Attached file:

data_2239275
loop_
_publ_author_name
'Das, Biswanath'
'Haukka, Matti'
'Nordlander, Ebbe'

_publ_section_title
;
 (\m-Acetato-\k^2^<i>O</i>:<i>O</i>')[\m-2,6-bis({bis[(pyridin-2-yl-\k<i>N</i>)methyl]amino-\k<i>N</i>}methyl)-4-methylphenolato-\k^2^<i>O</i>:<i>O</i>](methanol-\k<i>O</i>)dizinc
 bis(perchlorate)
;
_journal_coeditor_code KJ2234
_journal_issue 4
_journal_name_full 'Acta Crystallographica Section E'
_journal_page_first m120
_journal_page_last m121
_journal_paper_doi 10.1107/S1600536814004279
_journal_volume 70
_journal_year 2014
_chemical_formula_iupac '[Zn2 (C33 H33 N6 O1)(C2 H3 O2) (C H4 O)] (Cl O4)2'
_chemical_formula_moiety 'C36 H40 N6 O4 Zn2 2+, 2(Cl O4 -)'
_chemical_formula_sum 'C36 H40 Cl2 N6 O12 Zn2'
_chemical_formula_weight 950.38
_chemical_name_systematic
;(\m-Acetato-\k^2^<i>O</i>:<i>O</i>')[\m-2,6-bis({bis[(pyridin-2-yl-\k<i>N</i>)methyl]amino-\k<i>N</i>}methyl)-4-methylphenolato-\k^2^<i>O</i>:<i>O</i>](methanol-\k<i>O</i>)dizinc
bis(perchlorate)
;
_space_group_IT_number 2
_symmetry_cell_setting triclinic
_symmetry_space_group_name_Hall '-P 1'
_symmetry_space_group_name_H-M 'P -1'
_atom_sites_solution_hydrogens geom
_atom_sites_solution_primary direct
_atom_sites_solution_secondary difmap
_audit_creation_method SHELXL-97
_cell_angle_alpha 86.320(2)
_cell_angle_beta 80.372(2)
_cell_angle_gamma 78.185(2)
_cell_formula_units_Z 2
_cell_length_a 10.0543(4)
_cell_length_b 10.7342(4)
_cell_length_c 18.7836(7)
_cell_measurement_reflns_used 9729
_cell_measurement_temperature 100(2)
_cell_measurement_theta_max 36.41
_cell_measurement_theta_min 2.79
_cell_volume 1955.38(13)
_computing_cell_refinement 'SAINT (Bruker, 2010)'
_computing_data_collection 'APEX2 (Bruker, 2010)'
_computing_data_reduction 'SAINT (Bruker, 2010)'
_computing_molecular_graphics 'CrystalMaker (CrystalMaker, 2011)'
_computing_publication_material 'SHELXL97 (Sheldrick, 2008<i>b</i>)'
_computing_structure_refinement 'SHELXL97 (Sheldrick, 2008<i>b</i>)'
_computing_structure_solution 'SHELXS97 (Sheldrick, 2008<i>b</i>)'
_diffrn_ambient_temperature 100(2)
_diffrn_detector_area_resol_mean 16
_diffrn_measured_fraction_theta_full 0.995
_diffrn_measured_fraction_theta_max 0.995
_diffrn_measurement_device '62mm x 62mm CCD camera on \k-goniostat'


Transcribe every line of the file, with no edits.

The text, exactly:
data_2239275
loop_
_publ_author_name
'Das, Biswanath'
'Haukka, Matti'
'Nordlander, Ebbe'

_publ_section_title
;
 (\m-Acetato-\k^2^<i>O</i>:<i>O</i>')[\m-2,6-bis({bis[(pyridin-2-yl-\k<i>N</i>)methyl]amino-\k<i>N</i>}methyl)-4-methylphenolato-\k^2^<i>O</i>:<i>O</i>](methanol-\k<i>O</i>)dizinc
 bis(perchlorate)
;
_journal_coeditor_code KJ2234
_journal_issue 4
_journal_name_full 'Acta Crystallographica Section E'
_journal_page_first m120
_journal_page_last m121
_journal_paper_doi 10.1107/S1600536814004279
_journal_volume 70
_journal_year 2014
_chemical_formula_iupac '[Zn2 (C33 H33 N6 O1)(C2 H3 O2) (C H4 O)] (Cl O4)2'
_chemical_formula_moiety 'C36 H40 N6 O4 Zn2 2+, 2(Cl O4 -)'
_chemical_formula_sum 'C36 H40 Cl2 N6 O12 Zn2'
_chemical_formula_weight 950.38
_chemical_name_systematic
;(\m-Acetato-\k^2^<i>O</i>:<i>O</i>')[\m-2,6-bis({bis[(pyridin-2-yl-\k<i>N</i>)methyl]amino-\k<i>N</i>}methyl)-4-methylphenolato-\k^2^<i>O</i>:<i>O</i>](methanol-\k<i>O</i>)dizinc
bis(perchlorate)
;
_space_group_IT_number 2
_symmetry_cell_setting triclinic
_symmetry_space_group_name_Hall '-P 1'
_symmetry_space_group_name_H-M 'P -1'
_atom_sites_solution_hydrogens geom
_atom_sites_solution_primary direct
_atom_sites_solution_secondary difmap
_audit_creation_method SHELXL-97
_cell_angle_alpha 86.320(2)
_cell_angle_beta 80.372(2)
_cell_angle_gamma 78.185(2)
_cell_formula_units_Z 2
_cell_length_a 10.0543(4)
_cell_length_b 10.7342(4)
_cell_length_c 18.7836(7)
_cell_measurement_reflns_used 9729
_cell_measurement_temperature 100(2)
_cell_measurement_theta_max 36.41
_cell_measurement_theta_min 2.79
_cell_volume 1955.38(13)
_computing_cell_refinement 'SAINT (Bruker, 2010)'
_computing_data_collection 'APEX2 (Bruker, 2010)'
_computing_data_reduction 'SAINT (Bruker, 2010)'
_computing_molecular_graphics 'CrystalMaker (CrystalMaker, 2011)'
_computing_publication_material 'SHELXL97 (Sheldrick, 2008<i>b</i>)'
_computing_structure_refinement 'SHELXL97 (Sheldrick, 2008<i>b</i>)'
_computing_structure_solution 'SHELXS97 (Sheldrick, 2008<i>b</i>)'
_diffrn_ambient_temperature 100(2)
_diffrn_detector_area_resol_mean 16
_diffrn_measured_fraction_theta_full 0.995
_diffrn_measured_fraction_theta_max 0.995
_diffrn_measurement_device '62mm x 62mm CCD camera on \k-goniostat'